Wednesday, March 6, 2019

Is FIRE Impossible for Reasonable People?

“Whether you think you can, or you think you can't―you're right.”
― Henry Ford

Retiring in your 30s or 40s seems like an impossible dream for most people. But the FIRE (Financial Independence Retire Early) movement is filled with people whose goal is to retire well before the usual retirement age. Critics say these FIRE penny-pinchers deprive themselves of any joy in their lives, and that FIRE is impossible for reasonable people. There is some truth to this, but not much.

The truth is that most adults have created a life for themselves that makes FIRE impossible without huge changes. They bought a big house far from where they work and own cars for commuting. They’ve committed almost all their income for the foreseeable future to a lifestyle they’ve chosen. No amount of eating in or other penny-pinching will make a big enough change to make FIRE possible.

That isn’t to say that smaller changes don’t help. Cutting out small amounts of spending here and there can improve your life tremendously. The key is to identify spending that isn’t bringing you happiness. But this type of change won’t shorten your working life by decades.

For FIRE to be a reality, it’s best to start before you make huge financial commitments. Instead of buying a big house far from where you work, you choose to rent or buy a modest place close to work. The savings can be huge. Reducing your commute by 25 km each way saves about $5000 per year. Renting or owning a smaller place can save much more. By avoiding building an expensive life, it’s possible to save much more of your income and build toward early financial independence.

If you’ve already built an expensive life, changing to the FIRE path requires big changes. It likely means selling your home, selling expensive cars, and moving to a modest place closer to work. Few people are willing to make these changes.

None of this means it’s wrong to buy a big house for your family in the suburbs and commute a long way to work. It’s just that this choice precludes early retirement. Life is about choices. FIRE is not impossible; it just requires the right set of choices on the most expensive things in life. However, most people tend to push big choices like houses and cars right up to the limit their income supports.

Some critics say FIRE is impossible unless you have an enormous income. This isn’t true. FIRE is certainly easier with a big income, but it’s still possible to avoid making lifestyle choices that consume most of your future income. Some incomes really are too low for FIRE, but the lower limit is well below $100k/year.

Other critics say FIRE isn’t possible in certain expensive cities. Staying in an expensive city is a choice. You’re free to do as you please. But if your income is too low for FIRE in downtown Toronto, then FIRE may be possible somewhere else. You may not want to find a new job and a new home, and that’s your business. But you’re then choosing the status quo over FIRE.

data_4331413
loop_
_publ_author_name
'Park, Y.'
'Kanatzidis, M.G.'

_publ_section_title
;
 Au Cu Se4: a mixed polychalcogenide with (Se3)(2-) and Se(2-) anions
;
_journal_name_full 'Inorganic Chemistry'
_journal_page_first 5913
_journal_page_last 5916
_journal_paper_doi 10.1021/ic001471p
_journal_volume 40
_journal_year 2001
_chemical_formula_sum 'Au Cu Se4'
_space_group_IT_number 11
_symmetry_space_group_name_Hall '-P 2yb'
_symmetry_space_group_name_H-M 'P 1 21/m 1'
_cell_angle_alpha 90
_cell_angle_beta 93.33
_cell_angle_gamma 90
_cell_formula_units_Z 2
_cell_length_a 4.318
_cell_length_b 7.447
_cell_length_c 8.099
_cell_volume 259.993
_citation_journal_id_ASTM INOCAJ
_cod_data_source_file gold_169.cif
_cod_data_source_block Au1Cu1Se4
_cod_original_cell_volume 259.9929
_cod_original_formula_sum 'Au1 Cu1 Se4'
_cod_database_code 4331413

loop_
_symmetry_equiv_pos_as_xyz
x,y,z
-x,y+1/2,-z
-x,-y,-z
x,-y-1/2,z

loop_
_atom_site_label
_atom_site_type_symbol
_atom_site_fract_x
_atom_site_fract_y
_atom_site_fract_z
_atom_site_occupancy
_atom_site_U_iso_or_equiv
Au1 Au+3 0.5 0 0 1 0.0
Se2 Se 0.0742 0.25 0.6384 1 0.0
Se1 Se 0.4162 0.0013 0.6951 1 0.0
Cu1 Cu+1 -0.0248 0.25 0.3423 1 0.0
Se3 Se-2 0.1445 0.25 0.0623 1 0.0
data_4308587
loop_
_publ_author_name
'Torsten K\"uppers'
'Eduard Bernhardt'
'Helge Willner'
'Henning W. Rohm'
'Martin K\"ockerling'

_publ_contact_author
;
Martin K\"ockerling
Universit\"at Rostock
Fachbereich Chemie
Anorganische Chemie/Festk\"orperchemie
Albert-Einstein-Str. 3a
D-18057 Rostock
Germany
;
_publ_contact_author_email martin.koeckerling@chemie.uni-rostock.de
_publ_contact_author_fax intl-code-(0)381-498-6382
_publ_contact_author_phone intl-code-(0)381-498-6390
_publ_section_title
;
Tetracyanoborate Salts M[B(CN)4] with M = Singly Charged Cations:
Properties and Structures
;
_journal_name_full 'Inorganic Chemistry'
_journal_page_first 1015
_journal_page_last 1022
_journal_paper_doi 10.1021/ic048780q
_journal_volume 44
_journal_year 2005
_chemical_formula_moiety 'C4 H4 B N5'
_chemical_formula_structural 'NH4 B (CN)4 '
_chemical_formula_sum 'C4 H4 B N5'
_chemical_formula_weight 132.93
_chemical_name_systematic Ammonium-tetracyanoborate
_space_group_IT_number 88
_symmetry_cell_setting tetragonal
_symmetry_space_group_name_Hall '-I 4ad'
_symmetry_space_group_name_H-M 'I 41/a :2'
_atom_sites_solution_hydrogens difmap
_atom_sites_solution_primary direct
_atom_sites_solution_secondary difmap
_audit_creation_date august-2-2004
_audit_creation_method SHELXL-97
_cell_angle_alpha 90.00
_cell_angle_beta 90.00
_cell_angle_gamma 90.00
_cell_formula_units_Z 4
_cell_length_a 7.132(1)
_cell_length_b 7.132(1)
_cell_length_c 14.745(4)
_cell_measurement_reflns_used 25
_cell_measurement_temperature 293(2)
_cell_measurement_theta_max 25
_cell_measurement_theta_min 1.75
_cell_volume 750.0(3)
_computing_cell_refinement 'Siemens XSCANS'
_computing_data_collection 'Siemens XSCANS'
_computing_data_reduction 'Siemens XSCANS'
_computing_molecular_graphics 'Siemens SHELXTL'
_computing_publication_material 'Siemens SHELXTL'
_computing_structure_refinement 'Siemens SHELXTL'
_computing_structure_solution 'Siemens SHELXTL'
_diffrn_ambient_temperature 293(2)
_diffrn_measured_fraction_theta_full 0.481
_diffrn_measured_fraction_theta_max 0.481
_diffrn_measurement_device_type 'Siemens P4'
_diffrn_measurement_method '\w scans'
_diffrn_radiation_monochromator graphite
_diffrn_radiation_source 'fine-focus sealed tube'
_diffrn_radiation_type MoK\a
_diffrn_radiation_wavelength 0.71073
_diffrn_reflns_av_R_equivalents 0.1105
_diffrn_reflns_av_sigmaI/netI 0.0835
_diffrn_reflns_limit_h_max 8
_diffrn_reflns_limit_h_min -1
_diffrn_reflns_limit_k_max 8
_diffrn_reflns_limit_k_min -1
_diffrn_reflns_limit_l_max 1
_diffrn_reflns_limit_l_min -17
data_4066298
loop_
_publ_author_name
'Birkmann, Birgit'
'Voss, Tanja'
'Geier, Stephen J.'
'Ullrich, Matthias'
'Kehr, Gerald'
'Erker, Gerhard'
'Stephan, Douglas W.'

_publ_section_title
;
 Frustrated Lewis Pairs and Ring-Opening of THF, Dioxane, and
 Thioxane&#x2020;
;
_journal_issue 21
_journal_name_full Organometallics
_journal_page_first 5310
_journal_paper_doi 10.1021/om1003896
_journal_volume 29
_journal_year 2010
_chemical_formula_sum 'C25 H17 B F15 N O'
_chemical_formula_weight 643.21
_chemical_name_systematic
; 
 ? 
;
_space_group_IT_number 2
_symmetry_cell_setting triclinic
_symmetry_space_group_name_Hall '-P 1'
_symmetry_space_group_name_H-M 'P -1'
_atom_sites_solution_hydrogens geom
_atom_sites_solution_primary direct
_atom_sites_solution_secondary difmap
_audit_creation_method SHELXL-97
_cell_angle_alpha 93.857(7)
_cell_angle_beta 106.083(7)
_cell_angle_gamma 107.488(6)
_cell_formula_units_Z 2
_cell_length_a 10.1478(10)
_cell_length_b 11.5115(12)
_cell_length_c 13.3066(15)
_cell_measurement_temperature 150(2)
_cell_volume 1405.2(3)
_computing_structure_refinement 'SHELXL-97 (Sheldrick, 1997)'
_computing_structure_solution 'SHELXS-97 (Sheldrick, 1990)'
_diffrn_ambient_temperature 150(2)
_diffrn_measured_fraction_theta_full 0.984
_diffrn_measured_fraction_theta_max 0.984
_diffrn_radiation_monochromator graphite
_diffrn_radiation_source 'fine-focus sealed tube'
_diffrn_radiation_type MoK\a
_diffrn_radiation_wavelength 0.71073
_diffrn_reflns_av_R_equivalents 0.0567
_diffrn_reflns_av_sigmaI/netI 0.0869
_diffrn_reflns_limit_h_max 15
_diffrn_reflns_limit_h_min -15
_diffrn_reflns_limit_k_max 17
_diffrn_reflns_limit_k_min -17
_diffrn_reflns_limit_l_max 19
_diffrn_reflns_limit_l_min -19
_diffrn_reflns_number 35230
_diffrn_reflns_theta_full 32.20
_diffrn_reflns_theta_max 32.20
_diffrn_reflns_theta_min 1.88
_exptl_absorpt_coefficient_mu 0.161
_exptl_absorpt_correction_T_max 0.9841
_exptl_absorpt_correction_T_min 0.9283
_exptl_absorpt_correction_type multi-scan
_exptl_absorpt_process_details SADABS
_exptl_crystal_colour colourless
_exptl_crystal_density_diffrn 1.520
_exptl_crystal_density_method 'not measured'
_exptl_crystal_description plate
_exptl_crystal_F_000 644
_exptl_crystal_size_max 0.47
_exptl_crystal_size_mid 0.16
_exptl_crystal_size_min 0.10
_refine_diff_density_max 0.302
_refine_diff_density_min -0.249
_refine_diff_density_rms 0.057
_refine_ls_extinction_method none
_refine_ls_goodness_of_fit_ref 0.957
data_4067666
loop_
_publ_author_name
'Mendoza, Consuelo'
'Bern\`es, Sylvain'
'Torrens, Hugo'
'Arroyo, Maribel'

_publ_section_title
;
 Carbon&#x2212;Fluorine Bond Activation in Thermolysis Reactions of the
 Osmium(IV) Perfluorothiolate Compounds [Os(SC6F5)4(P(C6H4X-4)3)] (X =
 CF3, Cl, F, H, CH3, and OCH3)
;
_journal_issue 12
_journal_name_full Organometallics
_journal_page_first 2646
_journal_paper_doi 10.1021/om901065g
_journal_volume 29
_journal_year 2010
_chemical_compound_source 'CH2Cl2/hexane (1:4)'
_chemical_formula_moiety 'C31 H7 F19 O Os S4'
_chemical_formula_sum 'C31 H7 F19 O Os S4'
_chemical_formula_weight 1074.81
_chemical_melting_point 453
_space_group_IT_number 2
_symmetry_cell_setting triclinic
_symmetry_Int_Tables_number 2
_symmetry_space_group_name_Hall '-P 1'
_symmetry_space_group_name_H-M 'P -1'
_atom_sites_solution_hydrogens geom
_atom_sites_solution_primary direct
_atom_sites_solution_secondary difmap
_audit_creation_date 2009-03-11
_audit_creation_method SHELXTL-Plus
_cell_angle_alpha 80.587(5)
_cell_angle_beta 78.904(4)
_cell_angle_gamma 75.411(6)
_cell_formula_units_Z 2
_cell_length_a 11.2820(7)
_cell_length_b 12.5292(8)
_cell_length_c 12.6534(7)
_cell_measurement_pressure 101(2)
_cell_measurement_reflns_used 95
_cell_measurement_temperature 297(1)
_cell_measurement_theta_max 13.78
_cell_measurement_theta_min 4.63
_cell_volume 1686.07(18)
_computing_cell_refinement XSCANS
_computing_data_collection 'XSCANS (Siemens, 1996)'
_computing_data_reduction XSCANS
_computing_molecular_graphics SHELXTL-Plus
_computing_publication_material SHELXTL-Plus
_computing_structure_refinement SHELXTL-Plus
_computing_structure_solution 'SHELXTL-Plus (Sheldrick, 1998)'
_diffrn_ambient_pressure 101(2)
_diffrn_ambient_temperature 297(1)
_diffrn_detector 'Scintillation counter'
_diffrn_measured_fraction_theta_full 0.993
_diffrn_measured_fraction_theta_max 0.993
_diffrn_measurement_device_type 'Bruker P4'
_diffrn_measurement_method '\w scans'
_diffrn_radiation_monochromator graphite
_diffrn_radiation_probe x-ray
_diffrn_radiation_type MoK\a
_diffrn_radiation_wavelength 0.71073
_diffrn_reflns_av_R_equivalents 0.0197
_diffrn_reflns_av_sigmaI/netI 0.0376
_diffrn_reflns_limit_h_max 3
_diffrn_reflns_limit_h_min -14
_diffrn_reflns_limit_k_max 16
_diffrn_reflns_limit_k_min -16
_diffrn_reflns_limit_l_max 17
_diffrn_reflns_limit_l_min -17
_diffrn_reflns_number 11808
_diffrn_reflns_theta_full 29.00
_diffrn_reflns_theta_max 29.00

The truth is that most people like the idea of being financially independent and retiring early, but they’re not willing to do what it takes to get there. Instead of admitting that this is a choice they’re making, they want to deride those who seek FIRE, and declare it impossible for reasonable people. But this just isn’t true. My own path is only mildly FIRE-like. I could have retired much earlier by spending less, but didn’t. That was my choice.


  1. There is also value in starting out this way without actually retiring before 40. I did a lot of these steps early on but now find it unnecessary to stick to them strictly.

    The compounding advantages are already at work which gives me a lot more options. And the way I would spend the next 30 years, even with little to no financial pressure, will probably involve as much earning as spending.

    In some ways I can now spend more than average while my investments keep growing on their own. Even without getting to full retirement there are a lot of benefits that will keep growing over time and allow me to make good long-term financial choices.

    Being slow to increase your spending (and managing your money well) can give you a lot of the advantages without having to make a lot of sacrifices.

    1. @Richard: Agreed. A few good early choices can set you on a great path for life. But make the wrong expensive choices early and you're committed to a path of paying off debt for decades.

  2. The following exchange is reproduced to remove broken links.

    ----- Journeys of The Zoo March 15, 2019 at 12:08 PM

    Dear Michael,

    "Compounding, the 8th wonder of the world." Einstein said something like this. Smart man.

    I really appreciate this non-FIRE bashing post. I've read many over the years and even more lately. People will always come up with an excuse like need a big income or not living a fulfilled life.

    Maybe FIRE is just "our thing" and living like that doesn't cause us (m)any sacrifices. We're all different and what works for me, doesn't have to work for others.

    The difference is that I'm not out there telling everyone what's wrong about the lifestyle they've chosen. I'm just getting on with mine.

    Again, thank you.

    Regards, Sarah.

    ----- Michael James March 15, 2019 at 1:02 PM

    @Journeys of The Zoo: Glad you liked it. FIRE isn't for everyone, and FIRE means very different things to different people, but most people could benefit from thinking about FIRE's biggest messages.